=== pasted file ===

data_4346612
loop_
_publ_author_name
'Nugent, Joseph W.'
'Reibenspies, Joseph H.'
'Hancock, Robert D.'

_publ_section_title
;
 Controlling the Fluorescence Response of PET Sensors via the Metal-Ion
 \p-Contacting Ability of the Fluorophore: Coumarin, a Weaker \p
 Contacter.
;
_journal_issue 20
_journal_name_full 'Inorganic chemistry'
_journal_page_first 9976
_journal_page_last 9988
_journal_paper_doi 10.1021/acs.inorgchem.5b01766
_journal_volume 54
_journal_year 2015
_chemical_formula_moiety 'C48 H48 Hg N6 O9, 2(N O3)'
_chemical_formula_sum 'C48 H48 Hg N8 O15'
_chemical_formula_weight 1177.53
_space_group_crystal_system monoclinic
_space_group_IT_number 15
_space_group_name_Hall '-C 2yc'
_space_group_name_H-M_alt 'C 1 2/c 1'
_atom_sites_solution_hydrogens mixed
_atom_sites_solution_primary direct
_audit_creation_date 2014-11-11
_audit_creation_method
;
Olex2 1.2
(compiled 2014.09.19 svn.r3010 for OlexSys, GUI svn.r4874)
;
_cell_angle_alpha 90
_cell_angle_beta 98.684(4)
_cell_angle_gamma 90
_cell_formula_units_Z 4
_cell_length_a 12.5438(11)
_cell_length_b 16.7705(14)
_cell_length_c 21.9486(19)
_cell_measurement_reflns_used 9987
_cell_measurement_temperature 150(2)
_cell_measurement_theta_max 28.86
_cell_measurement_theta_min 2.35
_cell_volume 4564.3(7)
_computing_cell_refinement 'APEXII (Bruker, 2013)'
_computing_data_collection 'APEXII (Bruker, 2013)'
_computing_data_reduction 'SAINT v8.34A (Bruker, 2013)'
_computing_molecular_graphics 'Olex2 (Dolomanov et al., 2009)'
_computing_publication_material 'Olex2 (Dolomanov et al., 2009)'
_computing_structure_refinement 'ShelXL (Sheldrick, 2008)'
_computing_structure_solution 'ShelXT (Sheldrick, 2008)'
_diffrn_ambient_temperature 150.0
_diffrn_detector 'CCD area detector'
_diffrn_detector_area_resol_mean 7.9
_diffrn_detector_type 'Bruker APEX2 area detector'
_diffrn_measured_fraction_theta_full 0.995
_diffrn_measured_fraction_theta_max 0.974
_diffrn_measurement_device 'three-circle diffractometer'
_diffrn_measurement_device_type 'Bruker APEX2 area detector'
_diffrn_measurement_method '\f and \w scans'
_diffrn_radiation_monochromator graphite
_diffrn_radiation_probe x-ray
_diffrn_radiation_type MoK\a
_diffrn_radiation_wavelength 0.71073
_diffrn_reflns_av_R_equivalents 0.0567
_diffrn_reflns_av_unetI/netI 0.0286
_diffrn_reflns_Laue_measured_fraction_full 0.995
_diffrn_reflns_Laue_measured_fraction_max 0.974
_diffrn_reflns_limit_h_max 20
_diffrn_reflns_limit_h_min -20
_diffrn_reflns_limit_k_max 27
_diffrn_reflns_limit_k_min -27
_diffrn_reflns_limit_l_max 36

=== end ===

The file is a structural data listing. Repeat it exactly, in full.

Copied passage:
data_4346612
loop_
_publ_author_name
'Nugent, Joseph W.'
'Reibenspies, Joseph H.'
'Hancock, Robert D.'

_publ_section_title
;
 Controlling the Fluorescence Response of PET Sensors via the Metal-Ion
 \p-Contacting Ability of the Fluorophore: Coumarin, a Weaker \p
 Contacter.
;
_journal_issue 20
_journal_name_full 'Inorganic chemistry'
_journal_page_first 9976
_journal_page_last 9988
_journal_paper_doi 10.1021/acs.inorgchem.5b01766
_journal_volume 54
_journal_year 2015
_chemical_formula_moiety 'C48 H48 Hg N6 O9, 2(N O3)'
_chemical_formula_sum 'C48 H48 Hg N8 O15'
_chemical_formula_weight 1177.53
_space_group_crystal_system monoclinic
_space_group_IT_number 15
_space_group_name_Hall '-C 2yc'
_space_group_name_H-M_alt 'C 1 2/c 1'
_atom_sites_solution_hydrogens mixed
_atom_sites_solution_primary direct
_audit_creation_date 2014-11-11
_audit_creation_method
;
Olex2 1.2
(compiled 2014.09.19 svn.r3010 for OlexSys, GUI svn.r4874)
;
_cell_angle_alpha 90
_cell_angle_beta 98.684(4)
_cell_angle_gamma 90
_cell_formula_units_Z 4
_cell_length_a 12.5438(11)
_cell_length_b 16.7705(14)
_cell_length_c 21.9486(19)
_cell_measurement_reflns_used 9987
_cell_measurement_temperature 150(2)
_cell_measurement_theta_max 28.86
_cell_measurement_theta_min 2.35
_cell_volume 4564.3(7)
_computing_cell_refinement 'APEXII (Bruker, 2013)'
_computing_data_collection 'APEXII (Bruker, 2013)'
_computing_data_reduction 'SAINT v8.34A (Bruker, 2013)'
_computing_molecular_graphics 'Olex2 (Dolomanov et al., 2009)'
_computing_publication_material 'Olex2 (Dolomanov et al., 2009)'
_computing_structure_refinement 'ShelXL (Sheldrick, 2008)'
_computing_structure_solution 'ShelXT (Sheldrick, 2008)'
_diffrn_ambient_temperature 150.0
_diffrn_detector 'CCD area detector'
_diffrn_detector_area_resol_mean 7.9
_diffrn_detector_type 'Bruker APEX2 area detector'
_diffrn_measured_fraction_theta_full 0.995
_diffrn_measured_fraction_theta_max 0.974
_diffrn_measurement_device 'three-circle diffractometer'
_diffrn_measurement_device_type 'Bruker APEX2 area detector'
_diffrn_measurement_method '\f and \w scans'
_diffrn_radiation_monochromator graphite
_diffrn_radiation_probe x-ray
_diffrn_radiation_type MoK\a
_diffrn_radiation_wavelength 0.71073
_diffrn_reflns_av_R_equivalents 0.0567
_diffrn_reflns_av_unetI/netI 0.0286
_diffrn_reflns_Laue_measured_fraction_full 0.995
_diffrn_reflns_Laue_measured_fraction_max 0.974
_diffrn_reflns_limit_h_max 20
_diffrn_reflns_limit_h_min -20
_diffrn_reflns_limit_k_max 27
_diffrn_reflns_limit_k_min -27
_diffrn_reflns_limit_l_max 36